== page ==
Kansas vs. Missouri is no longer a matter of life and death, although to the fans of these two schools, it definitely feels like it. The documentary "Border War" details the historic roots of the Kansas-Missouri rivalry, beginning with the guerilla combat of pre-Civil War America, and enduring today on the playing fields of athletic competition.
It is widely believed that the seeds for the American Civil War were planted along the Kansas-Missouri border. The bad blood began as a struggle for self determination, and the protection of state’s rights regarding the issue of slavery. The violence that ensued has fueled this feud since the early 1850’s.
In over a century of fierce athletic competition the Kansas Jayhawks and Missouri Tigers have staged one of the most heated and historically significant rivalries in all of sports. Standing as the second oldest Division I series in America, KU vs. MU is the only American college rivalry derived from actual warfare.
"Border War" explores the passion behind this rivalry, its beginnings, and how events that occurred 150 years ago continue to affect Kansans and Missourians today.
I already know certain people will accuse me of being biased or having an agenda when they watch this documentary. I guess that’s just the way the Border War works. I would never try to hide it…I’m a proud Jayhawk, so that automatically means half of the audience will probably be skeptical before the show even begins.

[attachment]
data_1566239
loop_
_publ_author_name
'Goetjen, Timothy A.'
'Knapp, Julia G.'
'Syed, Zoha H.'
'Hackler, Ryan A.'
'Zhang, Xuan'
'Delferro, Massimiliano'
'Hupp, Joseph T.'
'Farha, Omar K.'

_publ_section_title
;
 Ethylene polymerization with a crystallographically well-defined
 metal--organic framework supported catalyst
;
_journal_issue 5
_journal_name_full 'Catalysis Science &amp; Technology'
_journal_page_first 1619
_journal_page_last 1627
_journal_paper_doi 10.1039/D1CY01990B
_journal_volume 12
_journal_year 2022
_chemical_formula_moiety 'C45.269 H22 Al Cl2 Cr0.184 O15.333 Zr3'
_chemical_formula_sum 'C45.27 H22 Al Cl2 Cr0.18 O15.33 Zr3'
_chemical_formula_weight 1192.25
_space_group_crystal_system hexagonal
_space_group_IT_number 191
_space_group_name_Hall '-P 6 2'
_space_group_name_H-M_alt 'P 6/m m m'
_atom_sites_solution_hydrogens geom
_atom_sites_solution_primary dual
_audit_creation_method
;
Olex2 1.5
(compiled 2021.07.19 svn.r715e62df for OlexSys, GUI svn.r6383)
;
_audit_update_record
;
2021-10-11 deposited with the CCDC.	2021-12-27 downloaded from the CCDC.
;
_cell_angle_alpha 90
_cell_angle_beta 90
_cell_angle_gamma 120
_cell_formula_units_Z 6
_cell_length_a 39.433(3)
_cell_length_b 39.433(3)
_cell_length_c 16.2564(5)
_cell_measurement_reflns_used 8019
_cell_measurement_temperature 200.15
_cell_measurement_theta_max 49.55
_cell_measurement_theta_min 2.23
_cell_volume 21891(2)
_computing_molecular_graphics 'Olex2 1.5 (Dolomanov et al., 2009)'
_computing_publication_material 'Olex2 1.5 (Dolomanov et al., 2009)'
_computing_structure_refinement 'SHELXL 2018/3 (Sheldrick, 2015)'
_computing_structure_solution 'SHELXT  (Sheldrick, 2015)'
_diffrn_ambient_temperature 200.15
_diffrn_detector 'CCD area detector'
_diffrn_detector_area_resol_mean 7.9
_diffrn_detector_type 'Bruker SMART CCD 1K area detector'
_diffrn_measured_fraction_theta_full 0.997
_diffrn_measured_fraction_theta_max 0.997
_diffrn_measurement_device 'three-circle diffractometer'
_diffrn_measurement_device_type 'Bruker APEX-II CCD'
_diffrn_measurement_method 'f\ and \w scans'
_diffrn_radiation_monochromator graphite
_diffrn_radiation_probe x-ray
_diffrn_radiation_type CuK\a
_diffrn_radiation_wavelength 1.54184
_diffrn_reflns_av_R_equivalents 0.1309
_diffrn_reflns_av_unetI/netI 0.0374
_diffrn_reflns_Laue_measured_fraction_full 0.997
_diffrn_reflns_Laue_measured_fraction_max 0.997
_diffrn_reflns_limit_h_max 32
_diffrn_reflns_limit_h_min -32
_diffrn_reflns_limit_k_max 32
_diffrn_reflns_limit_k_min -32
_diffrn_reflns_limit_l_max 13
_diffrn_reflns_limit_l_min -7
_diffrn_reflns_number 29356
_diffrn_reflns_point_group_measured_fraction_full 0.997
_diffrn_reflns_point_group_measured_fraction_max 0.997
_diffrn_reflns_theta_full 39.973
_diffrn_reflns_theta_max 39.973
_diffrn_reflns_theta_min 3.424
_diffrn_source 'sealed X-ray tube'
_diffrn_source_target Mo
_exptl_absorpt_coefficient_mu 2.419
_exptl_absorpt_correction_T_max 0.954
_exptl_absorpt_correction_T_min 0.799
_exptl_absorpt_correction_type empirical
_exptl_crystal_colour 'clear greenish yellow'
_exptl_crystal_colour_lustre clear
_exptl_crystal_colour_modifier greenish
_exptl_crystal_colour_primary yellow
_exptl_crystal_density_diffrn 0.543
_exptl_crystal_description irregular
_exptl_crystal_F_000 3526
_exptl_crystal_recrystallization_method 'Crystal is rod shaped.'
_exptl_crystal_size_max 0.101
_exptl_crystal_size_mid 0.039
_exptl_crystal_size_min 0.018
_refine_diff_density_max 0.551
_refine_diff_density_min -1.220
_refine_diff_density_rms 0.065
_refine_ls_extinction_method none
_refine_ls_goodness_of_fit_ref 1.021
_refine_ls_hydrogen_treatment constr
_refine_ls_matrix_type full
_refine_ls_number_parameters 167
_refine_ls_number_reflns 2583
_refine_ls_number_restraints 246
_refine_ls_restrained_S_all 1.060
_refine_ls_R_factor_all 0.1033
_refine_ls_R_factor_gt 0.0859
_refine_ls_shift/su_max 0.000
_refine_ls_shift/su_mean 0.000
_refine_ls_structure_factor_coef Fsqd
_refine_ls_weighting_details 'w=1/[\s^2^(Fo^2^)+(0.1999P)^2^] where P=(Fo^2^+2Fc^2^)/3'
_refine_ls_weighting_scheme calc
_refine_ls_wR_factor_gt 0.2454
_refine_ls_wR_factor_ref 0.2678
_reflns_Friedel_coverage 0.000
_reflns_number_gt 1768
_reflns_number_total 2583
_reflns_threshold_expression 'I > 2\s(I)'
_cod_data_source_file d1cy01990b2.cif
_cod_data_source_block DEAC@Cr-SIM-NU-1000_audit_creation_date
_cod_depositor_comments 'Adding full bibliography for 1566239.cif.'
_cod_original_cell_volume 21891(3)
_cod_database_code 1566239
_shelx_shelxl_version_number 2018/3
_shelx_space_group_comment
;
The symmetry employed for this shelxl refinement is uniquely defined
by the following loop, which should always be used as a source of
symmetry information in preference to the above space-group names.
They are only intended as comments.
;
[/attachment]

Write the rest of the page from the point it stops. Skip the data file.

I’ll admit it, and the people who know me best will agree that I am extremely biased when it comes to this rivalry. However, I think my background benefits me in this case. If you haven’t lived it, if you’ve never been passionate about one side or the other, I doubt you’d be able tell this story like it needs to be told. That being said, I think it’s possible to fairly present both sides of the argument, even if you support only one.
I grew up loving Kansas and hating Missouri, but until I got to KU in the fall of 1996, I never really knew why. I figured proximity was probably the best explanation for the animosity. I was only half right. When you get to Lawrence, just as I assume is the case when you arrive in Columbia, it doesn’t take long to be indoctrinated into the bitter feud that existed prior to either university.